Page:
William Walton: Symphony No. 1 – Violin Concerto
Tasmin Little (violin), BBC Symphony Orchestra, Edward Gardner (conductor)
Recording: Watford Colosseum, Watford (September 2013) & Fairfield Halls, Croydon (February 2014) – 76'30
Chandos CHSA 5136 – Booklet in English, German and French
Edward Gardner conducts a vivid, expertly-played account of Walton's tumultuous First Symphony that nearly matches André Previn's definitive RCA recording of the piece. Gardner's first movement is the most impressive of the four. Imposing and bold in the raucous moments, he achieves more contrast than most in the softer passages, the delicacy of which are well conveyed by the reverberant acoustics. This is less flattering in the second movement. The BBC Symphony Orchestra handles the zippy tempo with ease, but in places the rhythmic detail is lost in the sonic ambience. The "Andante con malinconia" third movement is effectively hushed and eery, but the finale is less successful. Gardner seems to rein in the orchestra's brass, especially in the opening passage, and his penchant for a more leggiero touch in quick passages gives the feeling that this is one of Walton's occassional overtures rather than the finale of a grand symphonic statement.
Tasmin Little recorded the Violin Concerto before, with Andrew Litton and the Bournemouth Symphony Orchestra, and this recording reveals more athletic, forthright playing throughout. The venue is different than that used for the First Symphony, and the dryer acoustic here gives more clarity to the orchestral textures, with Little's violin noticeably spotlit. Tempos aren't significantly different at any point in the piece than her earlier effort, but the BBC musicians play with more rhythmic punch and precision than their Bournemouth colleagues, resulting in a much more energetic, infectious second movement. Like the final of the First Symphony, the moody, episodic finale of the Concertois a difficult sell. Little proves that she owns this piece, and constantly engages the listener with singing lines, effortless, wispy figurations, and forthright, athletic playing in the aggressive passages. Gardner mimics Little's diverse playing, proving to be an excellent accompanist.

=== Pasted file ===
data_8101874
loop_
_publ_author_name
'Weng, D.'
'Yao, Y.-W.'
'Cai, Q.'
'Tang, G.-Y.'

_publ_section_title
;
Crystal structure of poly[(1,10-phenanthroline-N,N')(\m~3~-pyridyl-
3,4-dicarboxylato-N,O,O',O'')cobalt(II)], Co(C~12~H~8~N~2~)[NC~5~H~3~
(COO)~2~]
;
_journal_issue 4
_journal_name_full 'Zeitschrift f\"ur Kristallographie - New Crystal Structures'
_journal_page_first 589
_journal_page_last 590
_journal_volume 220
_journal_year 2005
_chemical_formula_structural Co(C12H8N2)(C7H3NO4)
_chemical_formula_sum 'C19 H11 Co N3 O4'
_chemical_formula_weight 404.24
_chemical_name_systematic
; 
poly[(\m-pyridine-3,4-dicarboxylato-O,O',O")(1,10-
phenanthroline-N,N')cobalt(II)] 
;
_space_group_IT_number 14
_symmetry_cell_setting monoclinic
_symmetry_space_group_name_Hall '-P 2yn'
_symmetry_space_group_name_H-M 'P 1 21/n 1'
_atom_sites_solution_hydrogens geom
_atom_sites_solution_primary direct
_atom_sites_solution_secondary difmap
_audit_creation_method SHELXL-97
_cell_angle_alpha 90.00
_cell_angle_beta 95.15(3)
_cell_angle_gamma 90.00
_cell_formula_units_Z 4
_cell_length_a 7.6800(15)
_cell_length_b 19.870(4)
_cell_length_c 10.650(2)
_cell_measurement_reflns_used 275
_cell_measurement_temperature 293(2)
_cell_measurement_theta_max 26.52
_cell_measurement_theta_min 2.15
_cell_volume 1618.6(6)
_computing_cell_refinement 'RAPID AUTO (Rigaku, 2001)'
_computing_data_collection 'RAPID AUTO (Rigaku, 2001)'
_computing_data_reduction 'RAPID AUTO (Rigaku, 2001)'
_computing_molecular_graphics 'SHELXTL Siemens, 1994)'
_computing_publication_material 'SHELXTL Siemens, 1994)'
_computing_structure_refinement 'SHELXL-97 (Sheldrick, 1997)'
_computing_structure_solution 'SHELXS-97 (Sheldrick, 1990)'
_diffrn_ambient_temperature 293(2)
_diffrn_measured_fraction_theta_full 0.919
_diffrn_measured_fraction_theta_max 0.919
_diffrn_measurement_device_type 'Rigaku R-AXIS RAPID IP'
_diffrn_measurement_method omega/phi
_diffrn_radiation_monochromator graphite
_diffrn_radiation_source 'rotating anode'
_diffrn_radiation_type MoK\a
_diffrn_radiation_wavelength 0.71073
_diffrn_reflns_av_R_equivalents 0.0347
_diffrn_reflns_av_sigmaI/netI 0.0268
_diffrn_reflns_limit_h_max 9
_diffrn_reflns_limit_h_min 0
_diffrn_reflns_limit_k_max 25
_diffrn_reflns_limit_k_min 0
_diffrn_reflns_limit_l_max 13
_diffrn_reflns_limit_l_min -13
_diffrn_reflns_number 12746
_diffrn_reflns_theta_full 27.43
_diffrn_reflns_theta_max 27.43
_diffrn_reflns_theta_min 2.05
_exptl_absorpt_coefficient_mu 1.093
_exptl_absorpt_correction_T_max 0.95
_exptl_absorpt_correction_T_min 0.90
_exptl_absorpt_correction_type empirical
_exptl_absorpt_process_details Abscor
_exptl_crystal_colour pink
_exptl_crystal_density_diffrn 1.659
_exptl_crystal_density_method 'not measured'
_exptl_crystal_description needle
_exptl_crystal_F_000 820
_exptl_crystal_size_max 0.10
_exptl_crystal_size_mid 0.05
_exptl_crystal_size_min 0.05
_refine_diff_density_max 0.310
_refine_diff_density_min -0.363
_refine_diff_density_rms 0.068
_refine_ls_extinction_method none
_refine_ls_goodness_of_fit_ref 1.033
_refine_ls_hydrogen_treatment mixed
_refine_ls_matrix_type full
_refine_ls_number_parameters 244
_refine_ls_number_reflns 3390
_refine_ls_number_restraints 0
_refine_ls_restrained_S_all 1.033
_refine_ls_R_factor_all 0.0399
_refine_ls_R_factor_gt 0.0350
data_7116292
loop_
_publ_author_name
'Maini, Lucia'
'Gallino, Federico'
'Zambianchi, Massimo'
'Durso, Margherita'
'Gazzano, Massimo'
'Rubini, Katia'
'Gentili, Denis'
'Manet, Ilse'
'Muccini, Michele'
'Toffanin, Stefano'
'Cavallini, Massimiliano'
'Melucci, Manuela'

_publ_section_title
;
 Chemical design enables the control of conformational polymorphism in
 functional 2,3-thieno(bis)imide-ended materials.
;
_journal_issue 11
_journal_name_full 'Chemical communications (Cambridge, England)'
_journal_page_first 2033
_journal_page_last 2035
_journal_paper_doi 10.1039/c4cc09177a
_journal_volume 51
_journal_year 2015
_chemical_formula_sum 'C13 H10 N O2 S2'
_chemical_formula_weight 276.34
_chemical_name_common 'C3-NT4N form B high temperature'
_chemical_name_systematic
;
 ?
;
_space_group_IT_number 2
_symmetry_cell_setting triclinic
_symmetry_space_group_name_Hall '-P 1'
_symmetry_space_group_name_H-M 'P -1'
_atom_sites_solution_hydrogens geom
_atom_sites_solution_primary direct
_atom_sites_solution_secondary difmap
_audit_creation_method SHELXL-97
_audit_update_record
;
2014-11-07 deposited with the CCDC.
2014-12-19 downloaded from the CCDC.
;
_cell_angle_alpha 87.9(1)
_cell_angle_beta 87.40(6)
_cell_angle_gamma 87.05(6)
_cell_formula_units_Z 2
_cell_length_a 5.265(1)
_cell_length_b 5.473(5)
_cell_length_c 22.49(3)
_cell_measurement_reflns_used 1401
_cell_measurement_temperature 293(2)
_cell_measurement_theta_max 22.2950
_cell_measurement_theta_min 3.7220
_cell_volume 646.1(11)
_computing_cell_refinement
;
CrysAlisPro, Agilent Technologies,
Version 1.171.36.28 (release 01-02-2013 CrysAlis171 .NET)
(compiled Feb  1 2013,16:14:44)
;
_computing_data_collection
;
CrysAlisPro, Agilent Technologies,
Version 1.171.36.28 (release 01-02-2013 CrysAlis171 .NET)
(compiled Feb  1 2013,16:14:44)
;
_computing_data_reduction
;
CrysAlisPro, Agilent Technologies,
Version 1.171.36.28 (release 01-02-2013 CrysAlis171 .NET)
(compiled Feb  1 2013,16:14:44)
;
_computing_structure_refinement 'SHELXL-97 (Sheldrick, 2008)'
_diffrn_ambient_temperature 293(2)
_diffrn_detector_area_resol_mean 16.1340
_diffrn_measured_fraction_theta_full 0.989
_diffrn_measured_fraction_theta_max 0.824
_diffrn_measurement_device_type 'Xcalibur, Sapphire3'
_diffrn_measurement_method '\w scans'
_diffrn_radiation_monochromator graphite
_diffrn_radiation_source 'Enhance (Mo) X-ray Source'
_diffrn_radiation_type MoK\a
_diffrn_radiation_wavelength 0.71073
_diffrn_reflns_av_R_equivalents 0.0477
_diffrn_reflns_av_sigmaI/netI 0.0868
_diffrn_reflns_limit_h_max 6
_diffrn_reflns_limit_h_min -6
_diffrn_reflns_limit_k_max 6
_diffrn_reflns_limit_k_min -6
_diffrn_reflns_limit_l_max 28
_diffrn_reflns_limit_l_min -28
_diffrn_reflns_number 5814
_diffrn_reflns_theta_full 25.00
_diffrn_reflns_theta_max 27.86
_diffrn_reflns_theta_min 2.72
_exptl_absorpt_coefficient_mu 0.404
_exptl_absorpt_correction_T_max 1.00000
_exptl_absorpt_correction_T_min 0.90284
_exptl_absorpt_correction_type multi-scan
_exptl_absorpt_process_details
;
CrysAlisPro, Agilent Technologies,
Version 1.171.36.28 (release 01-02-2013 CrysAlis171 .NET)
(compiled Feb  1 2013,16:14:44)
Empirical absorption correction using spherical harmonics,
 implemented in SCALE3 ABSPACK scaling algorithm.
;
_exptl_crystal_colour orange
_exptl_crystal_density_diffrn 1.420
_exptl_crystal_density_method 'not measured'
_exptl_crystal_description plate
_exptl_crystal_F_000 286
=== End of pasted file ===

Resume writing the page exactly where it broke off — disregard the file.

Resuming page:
It is wonderful to have a new perspective on both of these pieces, and to see Edward Gardner continue his excellent string of recordings of colorful repertoire, handsomely served by Chandos' engineers. While Previn's account of the First Symphony remains a must have, fans of this repertoire need not hesitate.
Marcus Karl Maroney